The former Confederate legislators and their power elite fought back against Reconstruction politically and with violence carried out against the Black Freemen, Carpetbaggers and the so-called Scalawags. Assassinations, lynching, beatings and intimidation were not uncommon. Most of the violence was carried out by the Ku Klux Klan and other allied groups. As an answer to the growing violence against the Reconstruction governments in the South, Congress passes the Enforcement Acts in 1870 and 1871 making it a federal offense to deny a citizen their civil rights it also allowed the President of the United States to use the military to enforce the law. Pres. Grant used these laws and the United States Army to crush the Ku Klux Klan in the early 1870s. In May of 1872 the Congress passed and Pres. Grant signed the “Amnesty Act” this was legislation that restored voting rights and the ability to hold public office to the former Confederate legislators and military leaders who had rebelled against the United States of America. In 1873 the
“Panic of 1873” led to an economic depression that paved the way to the end of Reconstruction. By 1875 the “Redeemers” a coalition of white supremacist, former Confederate, Conservative Pro-business Southern Democrats who were led by rich Southern landowners controlled eight of the 11 former Confederate States. By 1877 in what has been described as a corrupt deal President Rutherford B. Hayes becomes President of the United States and withdrawals Federal troops from the South leaving Black Americans at the mercy of Southern white Supremacist.
Unfortunately for the Black citizens of the “Redeemed” South the white Supremacists that were now in control had no mercy. A case in point would be the “Colfax massacre” in Colfax, Louisiana April 13, 1873 where in a confrontation with white Republican officeholders, a group of armed white Conservative Southern Democrats executed over 100 Black Freemen who had surrendered to them. The federal government prosecuted and convicted some of the perpetrators of the Colfax massacre their convictions were appealed to the United States Supreme Court which ruled in “United States versus Cruikshank (1876) that the 14th amendment did not apply to individuals but only to actions of state governments, this ruling made the Enforcement Act of 1870 useless in prosecuting groups like the Ku Klux Klan and the White League. Lynching intimidation and voter suppression soon dislodged all of the gains made by Black Freemen during Reconstruction. Those gains were replaced with the Black codes of the 1890s which led to the Jim Crow laws and the disenfranchisement and segregation (separate and horribly unequal) of the Black community for almost 100 years. The North may have won the war but the Southern white Supremacist had won the peace.
The Black codes of the 1890s along with vagrancy laws, poll taxes, literacy tests, the grandfather clause and the threat of racial violence were all design to disenfranchise the Black population and keep them at the economic and social mercy of Southern white Supremacists.
In 1915 the United States Supreme Court rules that Oklahoma’s grandfather clause (if your grandfather could not vote neither could you) is unconstitutional. In 1920 the 19th amendment is ratified into law allowing women the right to vote. In 1948 state laws denying Native Americans the right to vote are overturned. Boycotts, civil disobedience and protest led by organizations such as the NAACP, the Congress of Racial Equality, the Southern Christian leadership Conference and the Student Nonviolent Coordinating Committee began to put pressure on American society and the government to fulfill its promise of equal protection under the law. To enforce the law against the white supremacist who with government approval had been suppressing the rights of Black Americans. The 1957 Civil Rights Act among other things allows the United States Atty. Gen. to file lawsuits on behalf of Black people who have been denied the right to vote. The Civil Rights Act of 1960 allows for the collection of state voter records to become mandatory for possible use in civil rights litigation.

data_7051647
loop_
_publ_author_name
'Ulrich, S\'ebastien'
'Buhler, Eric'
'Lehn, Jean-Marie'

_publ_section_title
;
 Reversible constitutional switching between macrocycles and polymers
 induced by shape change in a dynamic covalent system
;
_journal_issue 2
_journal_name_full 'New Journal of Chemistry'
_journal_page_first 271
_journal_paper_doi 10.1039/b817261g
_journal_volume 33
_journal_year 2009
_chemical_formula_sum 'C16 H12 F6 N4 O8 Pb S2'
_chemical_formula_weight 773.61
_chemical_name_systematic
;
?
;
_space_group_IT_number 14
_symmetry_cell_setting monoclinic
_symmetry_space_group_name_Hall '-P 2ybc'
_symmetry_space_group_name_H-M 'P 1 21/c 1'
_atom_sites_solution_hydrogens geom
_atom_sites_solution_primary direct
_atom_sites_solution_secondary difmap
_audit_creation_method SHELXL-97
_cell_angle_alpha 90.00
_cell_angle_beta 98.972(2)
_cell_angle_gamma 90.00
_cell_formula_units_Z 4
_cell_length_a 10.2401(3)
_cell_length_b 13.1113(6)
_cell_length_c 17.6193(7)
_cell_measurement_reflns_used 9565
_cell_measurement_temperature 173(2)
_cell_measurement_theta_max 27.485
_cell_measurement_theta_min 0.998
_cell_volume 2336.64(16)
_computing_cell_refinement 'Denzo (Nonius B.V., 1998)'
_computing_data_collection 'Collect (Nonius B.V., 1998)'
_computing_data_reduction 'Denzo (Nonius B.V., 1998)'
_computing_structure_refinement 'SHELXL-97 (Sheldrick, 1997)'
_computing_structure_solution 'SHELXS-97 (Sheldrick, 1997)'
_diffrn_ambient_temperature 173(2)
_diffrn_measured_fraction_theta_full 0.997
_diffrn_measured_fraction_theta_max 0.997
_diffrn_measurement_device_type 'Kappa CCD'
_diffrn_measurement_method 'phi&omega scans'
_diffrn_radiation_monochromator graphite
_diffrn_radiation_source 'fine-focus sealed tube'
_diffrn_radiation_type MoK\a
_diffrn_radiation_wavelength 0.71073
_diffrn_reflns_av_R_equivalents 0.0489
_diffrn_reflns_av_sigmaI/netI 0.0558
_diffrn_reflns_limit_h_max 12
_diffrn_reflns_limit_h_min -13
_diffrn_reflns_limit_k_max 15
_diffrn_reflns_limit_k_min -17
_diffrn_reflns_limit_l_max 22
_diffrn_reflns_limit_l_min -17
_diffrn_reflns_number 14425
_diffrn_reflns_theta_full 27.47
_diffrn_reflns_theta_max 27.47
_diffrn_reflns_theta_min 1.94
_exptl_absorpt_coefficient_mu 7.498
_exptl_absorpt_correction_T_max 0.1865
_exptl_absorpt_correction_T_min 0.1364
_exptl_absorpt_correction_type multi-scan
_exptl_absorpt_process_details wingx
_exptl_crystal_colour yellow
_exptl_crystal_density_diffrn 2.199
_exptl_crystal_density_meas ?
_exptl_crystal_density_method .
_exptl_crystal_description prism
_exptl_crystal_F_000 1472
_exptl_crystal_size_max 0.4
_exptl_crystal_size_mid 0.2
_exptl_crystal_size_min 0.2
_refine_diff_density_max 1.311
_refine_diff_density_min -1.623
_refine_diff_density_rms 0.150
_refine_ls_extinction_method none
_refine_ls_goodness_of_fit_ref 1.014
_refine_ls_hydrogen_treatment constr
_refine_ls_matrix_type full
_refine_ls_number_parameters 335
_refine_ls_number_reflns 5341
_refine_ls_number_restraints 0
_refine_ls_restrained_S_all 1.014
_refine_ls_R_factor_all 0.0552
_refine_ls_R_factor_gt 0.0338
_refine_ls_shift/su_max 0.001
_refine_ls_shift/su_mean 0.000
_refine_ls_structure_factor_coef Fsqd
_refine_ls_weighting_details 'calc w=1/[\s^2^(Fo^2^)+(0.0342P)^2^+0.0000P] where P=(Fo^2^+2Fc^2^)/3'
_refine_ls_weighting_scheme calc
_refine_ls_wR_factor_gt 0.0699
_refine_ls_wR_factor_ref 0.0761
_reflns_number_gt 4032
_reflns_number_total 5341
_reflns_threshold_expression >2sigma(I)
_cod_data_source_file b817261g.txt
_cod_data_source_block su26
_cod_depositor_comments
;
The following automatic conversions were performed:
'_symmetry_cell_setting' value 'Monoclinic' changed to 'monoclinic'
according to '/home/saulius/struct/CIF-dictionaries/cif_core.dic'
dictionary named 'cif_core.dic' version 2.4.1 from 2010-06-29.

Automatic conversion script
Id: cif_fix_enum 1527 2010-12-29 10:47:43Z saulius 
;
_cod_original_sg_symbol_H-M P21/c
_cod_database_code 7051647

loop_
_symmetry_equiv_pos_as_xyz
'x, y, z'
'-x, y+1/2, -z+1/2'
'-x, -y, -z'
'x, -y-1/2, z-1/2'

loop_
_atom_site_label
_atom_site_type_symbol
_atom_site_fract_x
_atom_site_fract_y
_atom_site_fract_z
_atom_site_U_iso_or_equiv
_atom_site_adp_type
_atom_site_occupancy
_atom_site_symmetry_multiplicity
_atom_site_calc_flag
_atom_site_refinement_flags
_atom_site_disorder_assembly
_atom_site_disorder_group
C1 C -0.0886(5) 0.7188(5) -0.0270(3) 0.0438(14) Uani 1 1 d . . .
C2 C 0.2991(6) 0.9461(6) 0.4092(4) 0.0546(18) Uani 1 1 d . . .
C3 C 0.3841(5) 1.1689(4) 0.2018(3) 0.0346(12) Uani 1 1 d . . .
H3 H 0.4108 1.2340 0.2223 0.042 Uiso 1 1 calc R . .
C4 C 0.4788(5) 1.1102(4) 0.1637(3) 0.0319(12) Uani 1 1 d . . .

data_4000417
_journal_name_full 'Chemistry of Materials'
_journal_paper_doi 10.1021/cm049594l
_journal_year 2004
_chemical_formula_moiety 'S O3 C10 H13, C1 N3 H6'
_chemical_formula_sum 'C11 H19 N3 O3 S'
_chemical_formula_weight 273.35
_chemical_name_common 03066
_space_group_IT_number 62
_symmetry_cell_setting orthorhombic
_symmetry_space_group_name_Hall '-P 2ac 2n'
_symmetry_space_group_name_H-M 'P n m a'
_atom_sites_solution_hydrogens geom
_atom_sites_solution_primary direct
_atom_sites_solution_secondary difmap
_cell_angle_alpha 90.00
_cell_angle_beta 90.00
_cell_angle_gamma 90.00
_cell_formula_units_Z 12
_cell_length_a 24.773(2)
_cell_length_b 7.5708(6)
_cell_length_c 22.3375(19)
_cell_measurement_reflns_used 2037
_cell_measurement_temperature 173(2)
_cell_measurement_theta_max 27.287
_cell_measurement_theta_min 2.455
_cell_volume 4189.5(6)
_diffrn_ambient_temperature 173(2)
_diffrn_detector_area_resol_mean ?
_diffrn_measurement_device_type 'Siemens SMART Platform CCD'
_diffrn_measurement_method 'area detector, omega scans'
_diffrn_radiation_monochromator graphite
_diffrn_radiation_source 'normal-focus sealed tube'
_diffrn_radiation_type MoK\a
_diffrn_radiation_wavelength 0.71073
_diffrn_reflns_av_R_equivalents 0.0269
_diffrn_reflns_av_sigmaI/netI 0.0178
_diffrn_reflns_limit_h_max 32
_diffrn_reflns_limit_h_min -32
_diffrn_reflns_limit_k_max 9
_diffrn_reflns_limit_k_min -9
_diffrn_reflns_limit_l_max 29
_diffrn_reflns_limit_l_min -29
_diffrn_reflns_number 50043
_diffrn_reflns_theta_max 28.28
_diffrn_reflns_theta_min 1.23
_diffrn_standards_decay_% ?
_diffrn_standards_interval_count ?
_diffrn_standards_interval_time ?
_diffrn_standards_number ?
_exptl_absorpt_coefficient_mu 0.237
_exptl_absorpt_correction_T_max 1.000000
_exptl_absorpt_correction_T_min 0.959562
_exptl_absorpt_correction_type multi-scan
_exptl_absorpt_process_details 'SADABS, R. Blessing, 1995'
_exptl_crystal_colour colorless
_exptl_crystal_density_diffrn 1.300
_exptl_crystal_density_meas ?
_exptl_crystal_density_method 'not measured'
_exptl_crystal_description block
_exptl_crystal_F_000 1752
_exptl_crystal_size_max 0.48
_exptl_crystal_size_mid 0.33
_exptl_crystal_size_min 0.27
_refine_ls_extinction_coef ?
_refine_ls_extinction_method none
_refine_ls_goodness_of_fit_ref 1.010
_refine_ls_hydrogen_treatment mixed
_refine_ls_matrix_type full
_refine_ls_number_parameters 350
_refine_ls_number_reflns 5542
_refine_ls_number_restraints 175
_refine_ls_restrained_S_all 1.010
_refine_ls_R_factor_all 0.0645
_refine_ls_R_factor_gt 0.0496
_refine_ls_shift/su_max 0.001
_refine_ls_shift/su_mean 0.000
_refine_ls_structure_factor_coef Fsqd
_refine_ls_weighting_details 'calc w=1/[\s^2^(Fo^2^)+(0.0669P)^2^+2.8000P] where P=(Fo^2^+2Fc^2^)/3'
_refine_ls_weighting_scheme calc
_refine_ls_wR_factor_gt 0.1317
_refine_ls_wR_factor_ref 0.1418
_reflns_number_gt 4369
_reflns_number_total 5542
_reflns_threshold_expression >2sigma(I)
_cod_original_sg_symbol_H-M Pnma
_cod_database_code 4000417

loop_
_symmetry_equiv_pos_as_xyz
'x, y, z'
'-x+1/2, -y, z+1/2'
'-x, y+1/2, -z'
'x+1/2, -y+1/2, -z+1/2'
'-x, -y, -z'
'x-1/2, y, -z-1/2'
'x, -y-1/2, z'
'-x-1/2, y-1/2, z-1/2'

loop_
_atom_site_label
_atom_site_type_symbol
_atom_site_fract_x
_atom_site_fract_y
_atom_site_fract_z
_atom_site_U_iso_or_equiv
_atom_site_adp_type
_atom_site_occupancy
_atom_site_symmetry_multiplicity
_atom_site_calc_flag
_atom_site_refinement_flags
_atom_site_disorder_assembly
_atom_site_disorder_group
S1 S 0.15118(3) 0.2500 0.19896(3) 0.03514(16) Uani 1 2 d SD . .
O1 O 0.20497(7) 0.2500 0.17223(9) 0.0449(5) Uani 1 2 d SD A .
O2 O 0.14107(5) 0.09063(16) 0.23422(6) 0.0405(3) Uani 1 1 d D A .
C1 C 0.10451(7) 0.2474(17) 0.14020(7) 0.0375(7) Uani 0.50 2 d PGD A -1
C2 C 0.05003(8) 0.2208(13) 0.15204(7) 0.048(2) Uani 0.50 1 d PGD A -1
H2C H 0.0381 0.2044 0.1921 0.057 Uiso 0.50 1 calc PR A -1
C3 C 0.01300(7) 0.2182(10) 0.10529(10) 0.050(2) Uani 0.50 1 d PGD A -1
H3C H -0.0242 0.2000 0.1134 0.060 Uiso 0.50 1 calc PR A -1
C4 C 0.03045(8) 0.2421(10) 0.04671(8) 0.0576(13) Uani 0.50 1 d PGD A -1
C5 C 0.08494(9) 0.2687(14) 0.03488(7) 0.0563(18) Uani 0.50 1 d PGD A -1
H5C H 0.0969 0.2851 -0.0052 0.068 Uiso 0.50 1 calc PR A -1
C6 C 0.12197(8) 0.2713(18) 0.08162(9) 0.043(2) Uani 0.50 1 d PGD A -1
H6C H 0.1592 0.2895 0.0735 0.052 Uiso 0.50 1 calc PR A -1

In 1964 the 24th Amendment to the United States Constitution outlawed the poll tax as an unconstitutional violation of the equal protection clause of the 14th amendment. Continued agitation in the streets and in the courthouse eventually leads to the 1964 Civil Rights Act which puts an end to legalized segregation in the United States. After years of watching unarmed, peaceful Black demonstrators men, women and children being beaten, bitten by dogs battered by high-powered fire hoses and attacked with cattle prods all in an effort to simply do their civic duty and vote like every other American citizen. The bloody bodies and the supreme sacrifice of the civil rights martyrs affected the conscious of the nation and led to the passing of the 1965 Voting Rights Act which provided millions of disenfranchised Black people the ability to vote without fear of lynching, beatings, or intimidation for the first time since Reconstruction.
MLK with wife Coretta march with the people for the right to vote.
In 1971 the 26th Amendment lowers the voting age to 18. In 1993 the National Voter Registration Act requires States to permit registration at the Department of Motor Vehicles and the Unemployment office as well as mail-in registration. In November of 2008 the United States of America elected its first Black President Sen. Barack Hussein Obama.
On June 25, 2013 the Supreme Court’s conservative majority ruled by a 5 to 4 decision to strike down section 4 of the 1965 Voting Rights Act as unconstitutional affectively crippling the Voting Rights Act. Within hours of the Supreme Court decision several former Confederate States and other States with conservative Republican State legislatures initiated voter suppression legislation in an effort to disenfranchise Black voters in those States. For those of you who are paying attention you may see an obvious pattern. Remember a “right” is only a “privilege” if they can take it away from you. We have hundreds to thousands if not millions of young men and women who are disenfranchised because they are convicted felons. This is not true in every State but it is definitely true in Southern States where those votes can make a huge difference in who is running the state. You have to ask yourself, if voting is a civic duty why are conservative Republican right wing politicians trying to make voting as difficult as possible? Why are they purposely trying to suppress Black voters? Does history give us a clue?
Conservative Southern Democrats during Reconstruction are today’s Conservative right wing Republicans. For those who believe that not voting is rebellion, it’s not! It’s surrender!
“The Struggle Continues”